1. Centers for Medicare & Medicaid Services. CMS announces comprehensive strategy to enhance hospital capacity amid COVID-19 surge. November 25, 2020. Accessed March 27, 2023. https://www.cms.gov/newsroom/press-releases/cms-announces-comprehensive-strategy-enhance-hospital-capacity-amid-covid-19-surge.
  2. Leff B, Burton L, Mader SL, et al. Hospital at home: feasibility and outcomes of a program to provide hospital-level care at home for acutely ill older patients. Ann Intern Med. 2005;143(11):798-808.
  3. Mooney K, Titchener K, Haaland B, et al. Evaluation of oncology hospital at home: unplanned health care utilization and costs in the huntsman at home real-world trial. J Clin Oncol. 2021;39(23):2586-2593.
  4. Laughlin AI, Begley M, Delaney T, et al. Accelerating the delivery of cancer care at home during the Covid-19 pandemic. NEJM Catalyst. July 7, 2020.
  5. Svahn B-M, Remberger M, Myrbäck K-E, et al. Home care during the pancytopenic phase after allogeneic hematopoietic stem cell transplantation is advantageous compared with hospital care. Blood. 2002;100(13):4317-4324.
  6. Sung AD, Giri VK, Tang H, et al. Home-based hematopoietic cell transplantation in the United States. Transplant Cell Ther. 2022;28(4):207.e1-207.e8.
  7. Nipp RD, Shulman E, Smith M, et al. Supportive oncology care at home interventions: protocols for clinical trials to shift the paradigm of care for patients with cancer. BMC Cancer. 2022;22(1):383.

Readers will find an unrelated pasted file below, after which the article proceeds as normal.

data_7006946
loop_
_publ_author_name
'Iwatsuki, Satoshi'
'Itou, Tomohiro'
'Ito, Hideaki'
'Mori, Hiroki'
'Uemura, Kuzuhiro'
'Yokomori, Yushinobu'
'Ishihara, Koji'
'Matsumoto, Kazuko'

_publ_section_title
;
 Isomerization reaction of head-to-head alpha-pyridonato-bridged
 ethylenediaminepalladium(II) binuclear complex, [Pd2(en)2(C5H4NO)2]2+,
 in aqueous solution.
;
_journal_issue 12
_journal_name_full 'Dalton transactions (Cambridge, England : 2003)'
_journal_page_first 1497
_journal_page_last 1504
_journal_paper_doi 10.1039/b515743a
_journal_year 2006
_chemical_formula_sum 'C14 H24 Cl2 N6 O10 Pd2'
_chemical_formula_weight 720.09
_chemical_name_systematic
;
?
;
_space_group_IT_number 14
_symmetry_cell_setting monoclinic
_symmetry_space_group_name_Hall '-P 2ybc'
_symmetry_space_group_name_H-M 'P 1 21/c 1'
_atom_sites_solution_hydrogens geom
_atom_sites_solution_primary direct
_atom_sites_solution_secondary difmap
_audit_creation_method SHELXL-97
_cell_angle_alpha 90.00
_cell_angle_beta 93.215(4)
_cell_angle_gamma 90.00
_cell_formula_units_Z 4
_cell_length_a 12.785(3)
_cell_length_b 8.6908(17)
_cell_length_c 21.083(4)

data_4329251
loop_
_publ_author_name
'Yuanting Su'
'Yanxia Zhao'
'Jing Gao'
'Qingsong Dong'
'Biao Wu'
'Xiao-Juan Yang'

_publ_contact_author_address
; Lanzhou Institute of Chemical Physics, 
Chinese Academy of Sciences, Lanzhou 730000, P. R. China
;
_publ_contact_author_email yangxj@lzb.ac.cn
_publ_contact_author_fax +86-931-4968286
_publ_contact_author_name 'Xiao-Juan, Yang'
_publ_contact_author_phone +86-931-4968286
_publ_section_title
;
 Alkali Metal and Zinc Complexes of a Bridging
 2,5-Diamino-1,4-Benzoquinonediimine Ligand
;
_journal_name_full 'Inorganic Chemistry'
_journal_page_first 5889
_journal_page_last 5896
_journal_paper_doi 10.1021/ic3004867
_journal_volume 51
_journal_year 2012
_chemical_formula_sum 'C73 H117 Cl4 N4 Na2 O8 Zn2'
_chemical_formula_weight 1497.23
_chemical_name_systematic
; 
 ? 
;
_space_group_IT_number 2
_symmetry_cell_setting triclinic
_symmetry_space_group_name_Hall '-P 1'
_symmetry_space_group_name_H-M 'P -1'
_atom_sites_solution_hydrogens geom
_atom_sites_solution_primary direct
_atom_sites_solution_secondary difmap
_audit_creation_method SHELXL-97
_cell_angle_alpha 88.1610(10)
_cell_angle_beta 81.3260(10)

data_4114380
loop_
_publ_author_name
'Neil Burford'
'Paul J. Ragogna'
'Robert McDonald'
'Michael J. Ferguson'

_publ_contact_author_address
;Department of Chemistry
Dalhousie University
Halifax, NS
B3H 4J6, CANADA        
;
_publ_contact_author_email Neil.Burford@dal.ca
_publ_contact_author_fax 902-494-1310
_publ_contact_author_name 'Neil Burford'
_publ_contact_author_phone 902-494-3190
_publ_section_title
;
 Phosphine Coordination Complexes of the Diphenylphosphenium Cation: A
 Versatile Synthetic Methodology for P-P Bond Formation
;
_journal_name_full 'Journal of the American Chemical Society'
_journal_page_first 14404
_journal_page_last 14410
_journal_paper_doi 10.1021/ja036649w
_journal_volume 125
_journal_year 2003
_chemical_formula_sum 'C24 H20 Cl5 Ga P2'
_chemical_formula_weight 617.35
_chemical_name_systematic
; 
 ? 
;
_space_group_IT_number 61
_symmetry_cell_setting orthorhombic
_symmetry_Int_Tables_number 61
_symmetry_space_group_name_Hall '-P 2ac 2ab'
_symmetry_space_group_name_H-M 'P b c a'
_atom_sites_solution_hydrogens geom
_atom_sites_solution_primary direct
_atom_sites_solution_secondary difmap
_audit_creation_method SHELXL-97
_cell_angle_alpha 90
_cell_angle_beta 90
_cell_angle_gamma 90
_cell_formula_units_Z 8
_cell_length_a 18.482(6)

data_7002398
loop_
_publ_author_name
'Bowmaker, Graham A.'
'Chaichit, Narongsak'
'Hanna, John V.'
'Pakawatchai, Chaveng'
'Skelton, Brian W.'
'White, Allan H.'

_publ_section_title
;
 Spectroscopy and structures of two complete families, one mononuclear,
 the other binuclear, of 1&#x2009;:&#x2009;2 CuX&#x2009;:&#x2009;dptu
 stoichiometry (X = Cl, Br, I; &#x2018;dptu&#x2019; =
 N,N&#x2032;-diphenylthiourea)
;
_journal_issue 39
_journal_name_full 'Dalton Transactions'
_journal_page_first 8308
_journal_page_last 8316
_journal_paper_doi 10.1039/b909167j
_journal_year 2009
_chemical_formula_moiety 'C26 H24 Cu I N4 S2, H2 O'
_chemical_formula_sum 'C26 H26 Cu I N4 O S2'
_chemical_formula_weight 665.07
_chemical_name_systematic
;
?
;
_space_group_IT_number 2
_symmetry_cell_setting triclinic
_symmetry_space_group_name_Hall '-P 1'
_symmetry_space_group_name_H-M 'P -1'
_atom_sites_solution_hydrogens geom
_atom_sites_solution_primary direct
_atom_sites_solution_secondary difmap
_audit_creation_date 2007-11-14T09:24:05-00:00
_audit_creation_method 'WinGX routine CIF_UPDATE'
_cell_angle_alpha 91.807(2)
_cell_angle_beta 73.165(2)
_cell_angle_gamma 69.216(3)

8. Saleem R, MacDougall K, Hassan A, et al. Novel home-based transfusion model of palliative care in malignant hematology. Blood. 2022;140(supplement 1):11024-11025.
  9. Tzala S, Lord J, Ziras N, Repousis P, Potamianou A, Tzala E. Cost of home palliative care compared with conventional hospital care for patients with haematological cancers in Greece. Eur J Health Econ. 2005;6(2):102-106.
  10. Megido I, Sela Y, Grinberg K. Cost effectiveness of home care versus hospital care: a retrospective analysis. Cost Eff Resour Alloc. 2023;21(1):13.

 

Therapies Available Through Penn Medicine’s Cancer Care at Home Program

Type of Therapy

Specific Type of Agents

Antineoplastic agents

Gonadotropin releasing hormone agonists

Estrogen receptor antagonists

PD-1 inhibitors

Proteasome inhibitor

Alkylating agents

Pyrimidine analogs

Topoisomerase II inhibitors

Vinca alkaloids

Monoclonal antibodies

Supportive agents

Bisphosphonates

Colony stimulating factors

Somatostatin analogs

Immune globulin

Pain management

Parenteral nutrition

Anti-emetics

Hydration

Anti-infective agents